TaxPersonal TaxCash Xmas gift could be taxing affair

Cash Xmas gift could be taxing affair

Ernst & Young is warning parents about the tax implications of putting money aside for their children as a Christmas present.

Link: Companies failing to show Xmas spirit

According to the firm, money put aside is taxed as if it were part of the givers own income, while the child remains unmarried or under the age of 18, unless the income is under £100 per year.

Money from grandparents and relatives is not treated in the same way though, which can be used during the child’s minority and set aside against the child’s personal allowances.

Paul Knox, director in Ernst & Young’s private client services practice, said: ‘It is worth remembering though that any substantial gift to another individual can have inheritance tax consequences if the donor dies within seven years.

But he said there are two exemptions, One, you can give up to £3,000 per year without any inheritance consequences. Secondly an individual can gift up to £250 per annum per person but if that limit is exceeded, then the whole amount could potentially be subject to inheritance tax at 40%.

‘The good news is that gifts between UK resident spouses can usually be made without any tax consequences at all, which is perfect if you are looking for a grand gesture but want to avoid giving the tax man a present,’ Knox said.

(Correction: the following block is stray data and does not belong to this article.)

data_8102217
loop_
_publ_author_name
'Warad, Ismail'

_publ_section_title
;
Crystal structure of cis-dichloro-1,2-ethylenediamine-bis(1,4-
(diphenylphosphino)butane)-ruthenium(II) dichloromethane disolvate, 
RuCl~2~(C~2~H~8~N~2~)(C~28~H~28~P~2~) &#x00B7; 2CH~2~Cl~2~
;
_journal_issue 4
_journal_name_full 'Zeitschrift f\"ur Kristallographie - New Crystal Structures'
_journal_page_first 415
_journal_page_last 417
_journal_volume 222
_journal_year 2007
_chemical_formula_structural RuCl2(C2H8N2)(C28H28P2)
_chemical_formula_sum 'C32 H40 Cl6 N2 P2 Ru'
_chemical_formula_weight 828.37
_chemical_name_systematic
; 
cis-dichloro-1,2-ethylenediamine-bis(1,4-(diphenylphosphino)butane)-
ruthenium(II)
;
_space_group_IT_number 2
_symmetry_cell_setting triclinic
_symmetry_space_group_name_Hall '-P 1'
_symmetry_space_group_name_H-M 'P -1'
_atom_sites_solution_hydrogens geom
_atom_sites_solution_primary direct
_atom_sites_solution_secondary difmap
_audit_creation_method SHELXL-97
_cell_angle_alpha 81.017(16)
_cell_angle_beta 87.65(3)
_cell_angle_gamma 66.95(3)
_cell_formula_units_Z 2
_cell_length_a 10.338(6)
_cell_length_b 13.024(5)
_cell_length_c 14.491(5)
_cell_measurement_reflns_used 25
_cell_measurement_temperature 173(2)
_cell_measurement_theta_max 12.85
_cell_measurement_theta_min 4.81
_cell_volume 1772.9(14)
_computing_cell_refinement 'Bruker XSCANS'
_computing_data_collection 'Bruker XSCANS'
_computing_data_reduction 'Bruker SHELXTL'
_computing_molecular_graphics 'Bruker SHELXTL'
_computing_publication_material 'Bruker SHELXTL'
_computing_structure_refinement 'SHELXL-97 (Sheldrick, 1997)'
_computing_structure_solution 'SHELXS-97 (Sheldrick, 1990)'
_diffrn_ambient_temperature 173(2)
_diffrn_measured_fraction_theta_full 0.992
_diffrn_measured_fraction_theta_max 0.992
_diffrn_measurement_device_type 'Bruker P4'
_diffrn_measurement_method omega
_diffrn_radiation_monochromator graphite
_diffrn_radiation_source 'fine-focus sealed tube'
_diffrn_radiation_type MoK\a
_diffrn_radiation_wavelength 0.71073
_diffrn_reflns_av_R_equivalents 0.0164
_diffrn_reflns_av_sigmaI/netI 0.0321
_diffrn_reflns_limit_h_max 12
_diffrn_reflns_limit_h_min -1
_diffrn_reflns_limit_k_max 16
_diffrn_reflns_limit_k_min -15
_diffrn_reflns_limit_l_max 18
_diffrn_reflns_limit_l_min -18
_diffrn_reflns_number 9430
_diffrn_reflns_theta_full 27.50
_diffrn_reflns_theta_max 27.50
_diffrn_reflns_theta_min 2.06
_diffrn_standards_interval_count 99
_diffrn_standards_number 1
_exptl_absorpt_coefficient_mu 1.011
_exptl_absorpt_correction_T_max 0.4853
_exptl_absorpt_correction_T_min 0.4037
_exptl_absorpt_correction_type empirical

Related Articles

HMRC urged to clarify impact of income allowances on Self-Assessments

Personal Tax HMRC urged to clarify impact of income allowances on Self-Assessments

1w Alia Shoaib, Reporter
New trading allowance: simplicity, but not as we know it

Administration New trading allowance: simplicity, but not as we know it

2w Emma Rawson, ATT Technical Officer
Wealthy individuals could circumvent top tax rate rises

Personal Tax Wealthy individuals could circumvent top tax rate rises

2m Alia Shoaib, Reporter
HMRC tax evasion assistance requests double in five years

Corporate Tax HMRC tax evasion assistance requests double in five years

4m Emma Smith, Managing Editor
Rangers tax case to have ‘dramatic’ consequences for football and business

Legal Rangers tax case to have ‘dramatic’ consequences for football and business

4m Emma Smith, Managing Editor
Italy grants first successful non-dom status application to former UK non-dom

Personal Tax Italy grants first successful non-dom status application to former UK non-dom

3m Emma Smith, Managing Editor
Industry reaction: Taylor Review does not go far enough in addressing tax issues

Legal Industry reaction: Taylor Review does not go far enough in addressing tax issues

3m Alia Shoaib, Reporter
Does the Taylor Review sufficiently address the gig economy?

Corporate Tax Does the Taylor Review sufficiently address the gig economy?

3m Alia Shoaib, Reporter